Love, crime and blackmail – a novel take on life as Dubs star
A FORMER county footballer who played against some of Ireland’s top GAA stars has recreated the atmosphere of big games in a novel about sports, crime, love and the pressures facing young people.
Blue Star Rising, by Keith Ryan, recounts an exciting period in the life of fictitious Dublin star Dickie Boyle, whose preparations for the All-Ireland football final against Kerry are disrupted when he and his girlfriend Davina are caught up in a bloody armed robbery.
Ryan drew on his experiences as a pivotal player in the ascent of the Wicklow footballers from Division Four to Division Two in the early 1980s to describe the feeling of playing in front of tens of thousands of passionate football fans in Croke Park and other venues.
He was a “superfit” left half-back when his team played Kevin Heffernan’s Dublin in the Leinster championship in 1981.
Ryan recalled successfully marking the late Anton O’Toole, known as The Blue Panther, in the game which ended with a slim two-point Dublin win.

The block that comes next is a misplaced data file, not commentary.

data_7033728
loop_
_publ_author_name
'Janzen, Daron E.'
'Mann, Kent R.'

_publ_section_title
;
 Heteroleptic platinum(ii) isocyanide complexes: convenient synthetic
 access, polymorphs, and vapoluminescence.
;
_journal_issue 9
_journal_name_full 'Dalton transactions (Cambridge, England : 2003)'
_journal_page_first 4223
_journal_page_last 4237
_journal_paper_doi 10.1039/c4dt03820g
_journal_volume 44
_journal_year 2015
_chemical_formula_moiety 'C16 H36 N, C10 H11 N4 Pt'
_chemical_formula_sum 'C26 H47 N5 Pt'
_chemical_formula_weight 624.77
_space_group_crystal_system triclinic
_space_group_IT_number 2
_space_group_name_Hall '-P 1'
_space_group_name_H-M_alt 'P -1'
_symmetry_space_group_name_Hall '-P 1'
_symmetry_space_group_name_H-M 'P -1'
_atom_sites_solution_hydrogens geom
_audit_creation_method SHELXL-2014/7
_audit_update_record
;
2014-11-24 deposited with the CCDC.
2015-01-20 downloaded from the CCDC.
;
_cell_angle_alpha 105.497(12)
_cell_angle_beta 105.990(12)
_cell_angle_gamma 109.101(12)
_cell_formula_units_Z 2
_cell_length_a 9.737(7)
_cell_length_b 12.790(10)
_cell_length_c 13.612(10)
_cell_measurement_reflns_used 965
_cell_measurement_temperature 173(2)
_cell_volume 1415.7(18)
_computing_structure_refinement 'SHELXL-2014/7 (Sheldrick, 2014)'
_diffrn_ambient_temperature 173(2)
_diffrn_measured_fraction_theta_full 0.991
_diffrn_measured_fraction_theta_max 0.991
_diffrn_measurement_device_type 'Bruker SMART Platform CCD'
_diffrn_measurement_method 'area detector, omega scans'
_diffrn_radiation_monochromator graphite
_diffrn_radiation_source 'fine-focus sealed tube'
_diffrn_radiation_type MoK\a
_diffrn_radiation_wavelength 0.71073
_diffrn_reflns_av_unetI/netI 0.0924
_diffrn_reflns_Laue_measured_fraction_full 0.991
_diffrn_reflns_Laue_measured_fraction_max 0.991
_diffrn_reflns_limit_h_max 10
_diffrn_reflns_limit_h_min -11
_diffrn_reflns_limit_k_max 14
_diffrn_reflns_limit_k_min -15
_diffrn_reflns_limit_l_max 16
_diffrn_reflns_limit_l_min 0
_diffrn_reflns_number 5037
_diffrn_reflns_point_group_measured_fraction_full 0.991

The Herald headline after the game declared “Garden County shake Dubs to roots”.
The writer was principal of Synge Street CBS secondary school in Dublin’s inner city from 2002 to 2005 and of Oatlands College in Mount Merrion for eight years until his retirement six years ago.
The young hero of the novel spent his early years in a troubled family in the inner city before being fostered by an affluent couple in the southside suburbs.
“The story involves sport but is also about a young person’s search for his own identity. There’s a tension as he has two different families,” said the author.
The footballer character also ends up being blackmailed by a Dublin crime gang.
“The story is set mainly in the early 1990s, but things haven’t changed too much when you see the violence in the news these days,” said Ryan.
“Schools can be a sanctuary in communities that are troubled by violence. Criminals who manipulate young people are the real scourge of Irish society.”
Both Synge Street and Oatlands schools produced some great players.
When the writer was a student at Trinity, he captained its Gaelic football team in 1977. It included Dublin stars Robbie Kelleher, Tommy Drumm and Jim Brogan.
“I was always interested in the psychology behind being a top sports person and the pressure it can bring. I juxtaposed that with a young person who also had other pressures to deal with,” he said.
Blue Star Rising is published by Ryan’s company, Camaderry Press.
Source: Read Full Article